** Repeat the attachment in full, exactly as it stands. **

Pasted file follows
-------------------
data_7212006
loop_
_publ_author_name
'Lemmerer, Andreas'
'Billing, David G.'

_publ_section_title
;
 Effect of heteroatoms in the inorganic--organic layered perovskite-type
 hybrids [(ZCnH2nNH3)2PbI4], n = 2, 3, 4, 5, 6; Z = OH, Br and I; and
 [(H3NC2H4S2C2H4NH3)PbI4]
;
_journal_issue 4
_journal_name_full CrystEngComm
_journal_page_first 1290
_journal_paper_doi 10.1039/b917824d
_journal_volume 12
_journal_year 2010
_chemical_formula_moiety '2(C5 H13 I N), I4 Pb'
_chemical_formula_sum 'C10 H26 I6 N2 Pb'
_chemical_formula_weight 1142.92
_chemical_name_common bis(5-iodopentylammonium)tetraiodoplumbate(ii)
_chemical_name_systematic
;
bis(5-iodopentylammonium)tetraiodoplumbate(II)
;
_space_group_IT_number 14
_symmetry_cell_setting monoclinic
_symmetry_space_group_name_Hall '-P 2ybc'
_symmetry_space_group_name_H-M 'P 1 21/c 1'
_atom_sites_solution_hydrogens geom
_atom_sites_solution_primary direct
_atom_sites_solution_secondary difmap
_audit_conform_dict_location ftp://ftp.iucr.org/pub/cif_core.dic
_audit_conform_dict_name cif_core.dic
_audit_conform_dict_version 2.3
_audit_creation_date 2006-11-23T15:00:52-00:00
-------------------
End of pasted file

data_7212006
loop_
_publ_author_name
'Lemmerer, Andreas'
'Billing, David G.'

_publ_section_title
;
 Effect of heteroatoms in the inorganic--organic layered perovskite-type
 hybrids [(ZCnH2nNH3)2PbI4], n = 2, 3, 4, 5, 6; Z = OH, Br and I; and
 [(H3NC2H4S2C2H4NH3)PbI4]
;
_journal_issue 4
_journal_name_full CrystEngComm
_journal_page_first 1290
_journal_paper_doi 10.1039/b917824d
_journal_volume 12
_journal_year 2010
_chemical_formula_moiety '2(C5 H13 I N), I4 Pb'
_chemical_formula_sum 'C10 H26 I6 N2 Pb'
_chemical_formula_weight 1142.92
_chemical_name_common bis(5-iodopentylammonium)tetraiodoplumbate(ii)
_chemical_name_systematic
;
bis(5-iodopentylammonium)tetraiodoplumbate(II)
;
_space_group_IT_number 14
_symmetry_cell_setting monoclinic
_symmetry_space_group_name_Hall '-P 2ybc'
_symmetry_space_group_name_H-M 'P 1 21/c 1'
_atom_sites_solution_hydrogens geom
_atom_sites_solution_primary direct
_atom_sites_solution_secondary difmap
_audit_conform_dict_location ftp://ftp.iucr.org/pub/cif_core.dic
_audit_conform_dict_name cif_core.dic
_audit_conform_dict_version 2.3
_audit_creation_date 2006-11-23T15:00:52-00:00